In accordance with section 733(f) of the Act, we have notified the International Trade Commission (ITC) of our amended preliminary determination. If our final determination is affirmative, the ITC will determine before the later of 120 days after the date of the preliminary determination or 45 days after our final determination whether the domestic industry in the United States is materially injured, or threatened with material injury, by reason of imports, or sales (or the likelihood of sales) for importation, of the subject merchandise.
Case briefs or other written comments in at least ten copies must be submitted to the Assistant Secretary for Import Administration no later than one week after the issuance of the Department's verification reports. A list of authorities used, a table of contents, and an executive summary of issues should accompany any briefs submitted to the Department. Executive summaries should be limited to five pages total, including footnotes. In accordance with section 774 of the Act, we will hold a public hearing to afford interested parties an opportunity to comment on arguments raised in case or rebuttal briefs, provided that such a hearing is requested by an interested party. If a request for a hearing is made, the hearing will be tentatively held three days after the deadline for submission of the rebuttal briefs at the U.S. Department of Commerce, 14th Street Start Printed Page 53206and Constitution Avenue, NW., Washington, DC 20230. Parties should confirm by telephone the time, date, and place of the hearing 48 hours before the scheduled time.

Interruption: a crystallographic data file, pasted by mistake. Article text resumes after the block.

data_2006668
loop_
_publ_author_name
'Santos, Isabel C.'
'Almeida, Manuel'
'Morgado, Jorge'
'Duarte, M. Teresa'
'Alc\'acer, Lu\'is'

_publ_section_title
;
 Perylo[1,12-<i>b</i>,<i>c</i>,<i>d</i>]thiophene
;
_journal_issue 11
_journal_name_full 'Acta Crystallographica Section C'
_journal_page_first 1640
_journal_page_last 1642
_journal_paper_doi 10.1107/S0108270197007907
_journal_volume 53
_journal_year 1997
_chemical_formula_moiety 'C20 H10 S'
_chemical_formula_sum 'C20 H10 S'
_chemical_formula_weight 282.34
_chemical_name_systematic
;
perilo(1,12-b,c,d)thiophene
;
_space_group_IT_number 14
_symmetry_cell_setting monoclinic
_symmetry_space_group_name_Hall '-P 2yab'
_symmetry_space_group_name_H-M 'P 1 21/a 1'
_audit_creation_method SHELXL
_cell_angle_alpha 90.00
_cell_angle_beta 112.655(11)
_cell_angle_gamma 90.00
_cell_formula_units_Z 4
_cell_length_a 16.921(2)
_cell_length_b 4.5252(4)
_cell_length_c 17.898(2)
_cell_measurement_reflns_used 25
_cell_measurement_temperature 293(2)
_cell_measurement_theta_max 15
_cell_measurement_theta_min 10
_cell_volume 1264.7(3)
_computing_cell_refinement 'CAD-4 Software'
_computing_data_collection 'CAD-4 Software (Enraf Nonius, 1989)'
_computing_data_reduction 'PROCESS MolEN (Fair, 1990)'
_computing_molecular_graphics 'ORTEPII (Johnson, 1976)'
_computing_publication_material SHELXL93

Interested parties who wish to request a hearing, or to participate if one is requested, must submit a written request to the Assistant Secretary for Import Administration, U.S. Department of Commerce, Room 1870, by November 5, 2001. Requests should contain the following information: (1) The party's name, address, and telephone number; (2) the number of participants; and (3) a list of the issues to be discussed. Oral presentations will be limited to issues raised in the briefs.
This determination is issued and published in accordance with sections 733(f), 735(a)(2), and 777(i)(1) of the Act and 19 CFR 351.210(b)(2).Start Signature
Dated: October 15, 2001.
Assistant Secretary for Import Administration.
[FR Doc. 01-26538 Filed 10-18-01; 8:45 am]
BILLING CODE 3510-DS-P